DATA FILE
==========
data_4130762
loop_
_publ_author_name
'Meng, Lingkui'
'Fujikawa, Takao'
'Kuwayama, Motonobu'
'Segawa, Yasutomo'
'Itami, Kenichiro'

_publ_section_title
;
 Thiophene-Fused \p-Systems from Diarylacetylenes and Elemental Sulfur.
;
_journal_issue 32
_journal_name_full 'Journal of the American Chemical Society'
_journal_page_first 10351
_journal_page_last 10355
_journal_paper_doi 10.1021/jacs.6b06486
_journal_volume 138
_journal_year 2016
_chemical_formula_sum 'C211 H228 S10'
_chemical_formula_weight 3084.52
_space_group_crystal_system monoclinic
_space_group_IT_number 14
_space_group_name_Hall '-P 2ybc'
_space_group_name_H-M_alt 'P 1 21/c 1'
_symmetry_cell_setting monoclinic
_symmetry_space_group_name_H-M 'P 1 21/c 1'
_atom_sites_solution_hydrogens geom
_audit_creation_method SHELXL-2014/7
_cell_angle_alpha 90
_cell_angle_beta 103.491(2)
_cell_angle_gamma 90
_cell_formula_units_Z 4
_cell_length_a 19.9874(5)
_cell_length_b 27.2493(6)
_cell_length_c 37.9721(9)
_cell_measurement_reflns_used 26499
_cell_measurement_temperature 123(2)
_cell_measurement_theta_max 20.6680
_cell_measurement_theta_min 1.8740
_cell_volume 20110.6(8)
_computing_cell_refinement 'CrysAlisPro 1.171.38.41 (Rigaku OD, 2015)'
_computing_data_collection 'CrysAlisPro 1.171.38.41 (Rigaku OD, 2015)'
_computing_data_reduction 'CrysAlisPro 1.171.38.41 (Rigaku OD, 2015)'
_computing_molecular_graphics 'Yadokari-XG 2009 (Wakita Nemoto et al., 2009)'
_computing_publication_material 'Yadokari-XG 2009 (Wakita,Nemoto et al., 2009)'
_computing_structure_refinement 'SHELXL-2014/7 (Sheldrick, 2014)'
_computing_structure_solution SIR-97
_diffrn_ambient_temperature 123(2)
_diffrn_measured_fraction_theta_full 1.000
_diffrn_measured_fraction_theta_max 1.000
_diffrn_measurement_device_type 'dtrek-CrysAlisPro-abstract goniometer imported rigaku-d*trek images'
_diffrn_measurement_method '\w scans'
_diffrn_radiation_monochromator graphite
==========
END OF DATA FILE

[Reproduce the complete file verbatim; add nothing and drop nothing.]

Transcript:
data_4130762
loop_
_publ_author_name
'Meng, Lingkui'
'Fujikawa, Takao'
'Kuwayama, Motonobu'
'Segawa, Yasutomo'
'Itami, Kenichiro'

_publ_section_title
;
 Thiophene-Fused \p-Systems from Diarylacetylenes and Elemental Sulfur.
;
_journal_issue 32
_journal_name_full 'Journal of the American Chemical Society'
_journal_page_first 10351
_journal_page_last 10355
_journal_paper_doi 10.1021/jacs.6b06486
_journal_volume 138
_journal_year 2016
_chemical_formula_sum 'C211 H228 S10'
_chemical_formula_weight 3084.52
_space_group_crystal_system monoclinic
_space_group_IT_number 14
_space_group_name_Hall '-P 2ybc'
_space_group_name_H-M_alt 'P 1 21/c 1'
_symmetry_cell_setting monoclinic
_symmetry_space_group_name_H-M 'P 1 21/c 1'
_atom_sites_solution_hydrogens geom
_audit_creation_method SHELXL-2014/7
_cell_angle_alpha 90
_cell_angle_beta 103.491(2)
_cell_angle_gamma 90
_cell_formula_units_Z 4
_cell_length_a 19.9874(5)
_cell_length_b 27.2493(6)
_cell_length_c 37.9721(9)
_cell_measurement_reflns_used 26499
_cell_measurement_temperature 123(2)
_cell_measurement_theta_max 20.6680
_cell_measurement_theta_min 1.8740
_cell_volume 20110.6(8)
_computing_cell_refinement 'CrysAlisPro 1.171.38.41 (Rigaku OD, 2015)'
_computing_data_collection 'CrysAlisPro 1.171.38.41 (Rigaku OD, 2015)'
_computing_data_reduction 'CrysAlisPro 1.171.38.41 (Rigaku OD, 2015)'
_computing_molecular_graphics 'Yadokari-XG 2009 (Wakita Nemoto et al., 2009)'
_computing_publication_material 'Yadokari-XG 2009 (Wakita,Nemoto et al., 2009)'
_computing_structure_refinement 'SHELXL-2014/7 (Sheldrick, 2014)'
_computing_structure_solution SIR-97
_diffrn_ambient_temperature 123(2)
_diffrn_measured_fraction_theta_full 1.000
_diffrn_measured_fraction_theta_max 1.000
_diffrn_measurement_device_type 'dtrek-CrysAlisPro-abstract goniometer imported rigaku-d*trek images'
_diffrn_measurement_method '\w scans'
_diffrn_radiation_monochromator graphite